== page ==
The bright side of the depression could be that the situations are accessed more accurately and improved over time. When in conflicts with close and social partners, people are also more willing to show more support, understanding and sympathy when their partners have depressive symptoms (Sheeber et al., 2011). From evolutionarily approach, depression is, not strictly classified as pathological disorder, but could be seen an evolved psychological and physiological in response to dealing with stressor.


Special thanks to the authors from primary article in sharing the insight. This wonderful article was written by Andrews and Thomson (2009). I am simply summarizing and understanding it more through writing . Those of you who are more interested in the beauty of details, please read the full article on the link above.

Literature Cited

Andrews PW. The psychology of social chess and the evolution of attribution mechanisms: explaining the fundamental attribution error. Evolution and Human Behavior 2001;22(1):11–29. [PubMed: 11182572]

Andrews PW, & Thomson JA., Jr. The bright side of being blue: Depression as an adaptation for analyzing complex problems. Psychological Review 2009; 116(3): 620-654.

American Psychiatric Association. (DSM-IV-TR) Diagnostic and statistical manual of mental disorders. Vol. 4. Washington, DC: American Psychiatric Press, Inc; 2000. text revision ed.

Au K, Chan F, Wang D, Vertinsky I. Mood in foreign exchange trading: Cognitive processes and performance. Organizational Behavior and Human Decision Processes 2003;91(2):322–338.

Brown, GW.; Harris, T. Social origins of depression: A study of psychiatric disorder in women. New York, NY: The Free Press; 1978.

Hammen C. Life events and depression: The plot thickens. American Journal of Community Psychology 1992;20(2):179–193. [PubMed: 1605133]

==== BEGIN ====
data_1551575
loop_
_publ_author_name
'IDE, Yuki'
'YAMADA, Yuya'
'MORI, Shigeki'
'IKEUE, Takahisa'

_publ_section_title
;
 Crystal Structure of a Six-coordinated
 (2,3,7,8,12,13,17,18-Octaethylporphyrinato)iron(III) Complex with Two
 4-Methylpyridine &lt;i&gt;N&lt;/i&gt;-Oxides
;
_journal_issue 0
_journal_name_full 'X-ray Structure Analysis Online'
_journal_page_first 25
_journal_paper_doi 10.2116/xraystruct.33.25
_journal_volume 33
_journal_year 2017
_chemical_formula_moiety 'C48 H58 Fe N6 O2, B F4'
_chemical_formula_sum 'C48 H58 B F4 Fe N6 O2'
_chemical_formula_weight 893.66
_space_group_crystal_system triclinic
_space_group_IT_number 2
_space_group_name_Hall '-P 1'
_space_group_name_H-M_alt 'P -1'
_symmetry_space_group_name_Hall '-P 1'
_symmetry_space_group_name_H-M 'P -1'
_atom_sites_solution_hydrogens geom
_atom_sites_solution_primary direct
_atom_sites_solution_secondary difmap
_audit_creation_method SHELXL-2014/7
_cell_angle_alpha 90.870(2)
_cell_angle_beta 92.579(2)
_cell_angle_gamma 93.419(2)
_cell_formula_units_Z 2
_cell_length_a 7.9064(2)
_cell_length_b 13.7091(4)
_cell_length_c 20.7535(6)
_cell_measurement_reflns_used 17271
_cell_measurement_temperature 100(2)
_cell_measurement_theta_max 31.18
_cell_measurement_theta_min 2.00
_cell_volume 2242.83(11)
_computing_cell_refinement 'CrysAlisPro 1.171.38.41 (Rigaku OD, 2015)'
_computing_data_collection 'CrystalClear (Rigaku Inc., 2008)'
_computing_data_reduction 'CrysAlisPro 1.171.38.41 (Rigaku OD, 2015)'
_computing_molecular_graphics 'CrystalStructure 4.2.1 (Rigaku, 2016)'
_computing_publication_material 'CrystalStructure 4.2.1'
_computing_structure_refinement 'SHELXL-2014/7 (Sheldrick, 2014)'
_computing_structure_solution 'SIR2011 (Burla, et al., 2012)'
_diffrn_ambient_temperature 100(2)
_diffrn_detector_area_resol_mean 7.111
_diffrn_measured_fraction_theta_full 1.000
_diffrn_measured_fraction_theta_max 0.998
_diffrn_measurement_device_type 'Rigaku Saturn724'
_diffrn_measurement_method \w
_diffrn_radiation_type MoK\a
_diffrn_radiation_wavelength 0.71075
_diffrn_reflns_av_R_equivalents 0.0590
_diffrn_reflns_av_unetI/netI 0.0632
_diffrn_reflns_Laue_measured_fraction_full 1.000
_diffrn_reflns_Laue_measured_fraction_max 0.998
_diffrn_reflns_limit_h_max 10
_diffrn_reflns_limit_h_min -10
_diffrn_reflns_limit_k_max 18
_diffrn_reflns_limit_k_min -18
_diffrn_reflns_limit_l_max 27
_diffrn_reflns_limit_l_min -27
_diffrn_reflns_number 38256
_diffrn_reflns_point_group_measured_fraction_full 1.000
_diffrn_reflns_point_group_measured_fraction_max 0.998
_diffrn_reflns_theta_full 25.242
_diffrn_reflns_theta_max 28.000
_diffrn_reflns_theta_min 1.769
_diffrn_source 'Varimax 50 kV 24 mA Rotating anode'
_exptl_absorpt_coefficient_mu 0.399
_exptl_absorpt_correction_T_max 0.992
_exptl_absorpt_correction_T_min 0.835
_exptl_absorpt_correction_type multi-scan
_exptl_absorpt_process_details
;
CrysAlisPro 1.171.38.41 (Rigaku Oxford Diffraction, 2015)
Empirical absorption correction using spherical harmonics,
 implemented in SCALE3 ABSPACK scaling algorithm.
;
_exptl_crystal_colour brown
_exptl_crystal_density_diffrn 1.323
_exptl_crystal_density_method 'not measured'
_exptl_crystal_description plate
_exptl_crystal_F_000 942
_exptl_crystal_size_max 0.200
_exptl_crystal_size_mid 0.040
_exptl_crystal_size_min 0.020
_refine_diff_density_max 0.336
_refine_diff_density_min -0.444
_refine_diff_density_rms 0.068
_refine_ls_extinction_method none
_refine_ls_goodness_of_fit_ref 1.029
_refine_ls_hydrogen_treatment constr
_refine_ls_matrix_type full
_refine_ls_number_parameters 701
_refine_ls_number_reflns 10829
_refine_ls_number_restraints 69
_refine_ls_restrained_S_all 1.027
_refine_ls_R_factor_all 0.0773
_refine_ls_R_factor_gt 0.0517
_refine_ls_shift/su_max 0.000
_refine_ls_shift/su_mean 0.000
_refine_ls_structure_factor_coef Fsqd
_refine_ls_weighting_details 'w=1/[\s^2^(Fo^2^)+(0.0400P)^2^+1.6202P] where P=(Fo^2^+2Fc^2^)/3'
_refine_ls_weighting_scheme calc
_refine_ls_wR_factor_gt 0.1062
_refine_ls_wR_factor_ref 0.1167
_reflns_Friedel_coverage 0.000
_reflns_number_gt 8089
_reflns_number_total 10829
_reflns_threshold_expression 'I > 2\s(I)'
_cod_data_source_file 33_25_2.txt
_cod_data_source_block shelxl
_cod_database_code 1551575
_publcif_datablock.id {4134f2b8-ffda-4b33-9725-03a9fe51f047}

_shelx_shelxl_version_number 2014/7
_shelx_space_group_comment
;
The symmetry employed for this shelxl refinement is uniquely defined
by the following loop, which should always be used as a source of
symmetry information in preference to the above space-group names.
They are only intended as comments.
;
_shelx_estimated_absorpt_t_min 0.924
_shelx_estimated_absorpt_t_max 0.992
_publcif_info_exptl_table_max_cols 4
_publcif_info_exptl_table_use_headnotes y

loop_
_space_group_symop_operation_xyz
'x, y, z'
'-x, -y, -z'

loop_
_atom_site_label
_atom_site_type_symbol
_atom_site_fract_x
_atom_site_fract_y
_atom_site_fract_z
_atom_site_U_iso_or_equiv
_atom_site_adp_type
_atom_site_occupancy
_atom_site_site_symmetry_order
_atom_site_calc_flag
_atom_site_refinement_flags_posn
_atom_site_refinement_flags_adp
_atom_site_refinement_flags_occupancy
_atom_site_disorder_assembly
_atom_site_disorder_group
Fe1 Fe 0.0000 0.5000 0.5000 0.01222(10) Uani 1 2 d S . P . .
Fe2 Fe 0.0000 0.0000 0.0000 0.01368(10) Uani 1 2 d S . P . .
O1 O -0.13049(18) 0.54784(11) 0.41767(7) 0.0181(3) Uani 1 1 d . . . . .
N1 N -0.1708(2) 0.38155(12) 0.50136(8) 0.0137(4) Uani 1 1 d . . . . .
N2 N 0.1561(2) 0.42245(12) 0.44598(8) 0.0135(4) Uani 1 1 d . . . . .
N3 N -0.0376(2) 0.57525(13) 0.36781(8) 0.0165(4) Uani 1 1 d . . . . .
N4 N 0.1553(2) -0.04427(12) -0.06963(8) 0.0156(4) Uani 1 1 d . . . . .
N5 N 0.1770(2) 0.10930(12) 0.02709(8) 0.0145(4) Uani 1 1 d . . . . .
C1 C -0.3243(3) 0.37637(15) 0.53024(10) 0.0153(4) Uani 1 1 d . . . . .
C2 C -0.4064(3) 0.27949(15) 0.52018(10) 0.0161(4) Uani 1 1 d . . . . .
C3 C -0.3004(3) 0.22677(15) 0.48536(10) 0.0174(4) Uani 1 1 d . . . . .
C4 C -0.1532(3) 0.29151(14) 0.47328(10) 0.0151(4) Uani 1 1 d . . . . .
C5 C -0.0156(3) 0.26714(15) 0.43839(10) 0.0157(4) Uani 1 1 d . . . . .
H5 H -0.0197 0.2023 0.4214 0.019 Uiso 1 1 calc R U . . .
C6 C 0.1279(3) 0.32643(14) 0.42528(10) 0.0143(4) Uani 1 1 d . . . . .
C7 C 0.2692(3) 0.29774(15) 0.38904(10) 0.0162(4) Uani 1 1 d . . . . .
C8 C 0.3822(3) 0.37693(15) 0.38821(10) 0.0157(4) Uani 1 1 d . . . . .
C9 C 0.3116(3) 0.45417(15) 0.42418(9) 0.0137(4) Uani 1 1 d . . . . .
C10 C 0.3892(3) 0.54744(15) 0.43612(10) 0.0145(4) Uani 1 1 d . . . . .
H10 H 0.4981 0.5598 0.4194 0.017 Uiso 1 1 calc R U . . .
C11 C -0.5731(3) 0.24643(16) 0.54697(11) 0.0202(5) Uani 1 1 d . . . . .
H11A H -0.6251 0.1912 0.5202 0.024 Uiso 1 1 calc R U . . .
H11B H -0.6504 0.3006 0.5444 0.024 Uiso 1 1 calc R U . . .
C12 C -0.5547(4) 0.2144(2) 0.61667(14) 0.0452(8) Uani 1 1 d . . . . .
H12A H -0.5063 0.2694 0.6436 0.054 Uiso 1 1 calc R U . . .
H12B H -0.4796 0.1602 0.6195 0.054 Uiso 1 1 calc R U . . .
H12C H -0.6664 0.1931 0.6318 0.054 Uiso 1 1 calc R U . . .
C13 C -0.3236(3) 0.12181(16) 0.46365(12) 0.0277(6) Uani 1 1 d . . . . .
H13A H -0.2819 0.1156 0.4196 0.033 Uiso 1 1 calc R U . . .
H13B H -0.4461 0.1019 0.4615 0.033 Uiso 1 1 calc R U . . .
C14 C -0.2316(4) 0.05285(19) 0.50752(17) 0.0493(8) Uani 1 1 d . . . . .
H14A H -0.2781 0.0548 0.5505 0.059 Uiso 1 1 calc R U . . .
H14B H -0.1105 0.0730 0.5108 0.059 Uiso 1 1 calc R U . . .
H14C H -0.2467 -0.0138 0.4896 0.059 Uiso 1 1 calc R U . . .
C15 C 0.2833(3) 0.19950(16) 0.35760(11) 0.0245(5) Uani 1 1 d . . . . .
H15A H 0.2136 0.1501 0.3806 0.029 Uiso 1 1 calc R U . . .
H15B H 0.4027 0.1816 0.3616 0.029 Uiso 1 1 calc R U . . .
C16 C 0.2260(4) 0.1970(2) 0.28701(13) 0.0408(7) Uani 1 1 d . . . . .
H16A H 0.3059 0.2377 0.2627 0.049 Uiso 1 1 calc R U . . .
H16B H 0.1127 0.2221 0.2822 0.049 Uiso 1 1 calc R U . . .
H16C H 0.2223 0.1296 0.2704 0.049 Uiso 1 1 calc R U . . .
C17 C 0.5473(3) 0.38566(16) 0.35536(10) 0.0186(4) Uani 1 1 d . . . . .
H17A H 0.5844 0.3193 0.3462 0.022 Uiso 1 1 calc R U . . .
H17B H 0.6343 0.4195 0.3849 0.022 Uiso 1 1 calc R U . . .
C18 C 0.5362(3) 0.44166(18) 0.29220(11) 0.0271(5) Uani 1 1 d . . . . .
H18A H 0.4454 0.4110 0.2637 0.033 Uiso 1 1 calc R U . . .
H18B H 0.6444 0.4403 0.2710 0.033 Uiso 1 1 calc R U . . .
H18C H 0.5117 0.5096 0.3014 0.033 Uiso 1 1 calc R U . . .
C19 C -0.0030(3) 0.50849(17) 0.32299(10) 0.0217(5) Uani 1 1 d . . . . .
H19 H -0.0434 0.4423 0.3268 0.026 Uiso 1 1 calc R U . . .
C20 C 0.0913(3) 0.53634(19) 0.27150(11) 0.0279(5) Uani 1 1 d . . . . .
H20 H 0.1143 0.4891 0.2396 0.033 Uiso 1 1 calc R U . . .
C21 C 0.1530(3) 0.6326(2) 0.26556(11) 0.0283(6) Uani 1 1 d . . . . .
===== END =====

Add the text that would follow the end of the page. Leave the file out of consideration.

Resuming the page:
Hokanson JE, Sacco WP, Blumberg SR, Landrum GC. Interpersonal-behavior of depressive individuals in a mixed-motive game. Journal of Abnormal Psychology 1980;89(3):320–332. [PubMed: 7410699]

Horwitz, AV.; Wakefield, JC. The loss of sadness: How psychiatry transformed normal sorrow into depressive disorder. New York, NY: Oxford University Press; 2007.

Kessler RC, Berglund P, Demler O, Jin R, Walters EE. Lifetime prevalence and age-of-onset distributions of DSM-IV disorders in the national comorbidity survey replication. Archives of General Psychiatry 2005;62(6):593–602. [PubMed: 15939837]

Krueger RF, Markon KE. Understanding psychopathology: Melding behavior genetics, personality, and quantitative psychology to develop an empirically based model. Current Directions in Psychological Science 2006;15(3):113–117. [PubMed: 18392116]

Lyubomirsky S, Tucker KL, Caldwell ND, Berg K. Why ruminators are poor problem solvers: Clues from the phenomenology of dysphoric rumination. Journal of Personality and Social Psychology 1999;77(5):1041–1060. [PubMed: 10573879]

Nesse, RM.; Williams, GC. Why we get sick: The new science of Darwinian medicine. New York, NY: Times Books; 1994.

Patel V. Cultural factors and international epidemiology. British Medical Bulletin 2001;57:33–45. [PubMed: 11719922]

Roese NJ, Olson JM. Counterfactual thinking: The intersection of affect and function. Advances in Experimental Social Psychology 1997;29:1–59.

Sheeber L, Hops H, Davis B. Family processes in adolescent depression. Clinical Child and Family Psychology Review 2001;4(1):19–35. [PubMed: 11388562]

Steinkopf, L. The signaling theory of symptoms: An evolutionary explanation of the placebo effect. Evolutionary Psychology 2015; 13: 1-12.

Swann WB, Wenzlaff RM, Krull DS, Pelham BW. Allure of negative feedback: Self-verification strivings among depressed persons. Journal of Abnormal Psychology 1992;101(2):293–306. [PubMed: 1583222]

Taylor SE, Brown JD. Illusion and well-being: A social psychological perspective on mental-health. Psychological Bulletin 1988;103(2):193–210. [PubMed: 3283814]

Tooby J, Cosmides L. The past explains the present: Emotional adaptations and the structure of ancestral environments. Ethology and Sociobiology 1990;11(4–5):375–424.

Weissman MM. Advances in psychiatric epidemiology: Rates and risks for major depression. American Journal of Public Health 1987;77(4):445–451. [PubMed: 3826462]

Wells JE, Horwood LJ. How accurate is recall of key symptoms of depression? A comparison of recall and longitudinal reports. Psychological Medicine 2004;34(6):1001–1011. [PubMed: 15554571]


Leave a Reply

Fill in your details below or click an icon to log in:

WordPress.com Logo

You are commenting using your WordPress.com account. Log Out /  Change )

Google+ photo

You are commenting using your Google+ account. Log Out /  Change )

Twitter picture

You are commenting using your Twitter account. Log Out /  Change )

Facebook photo

You are commenting using your Facebook account. Log Out /  Change )


Connecting to %s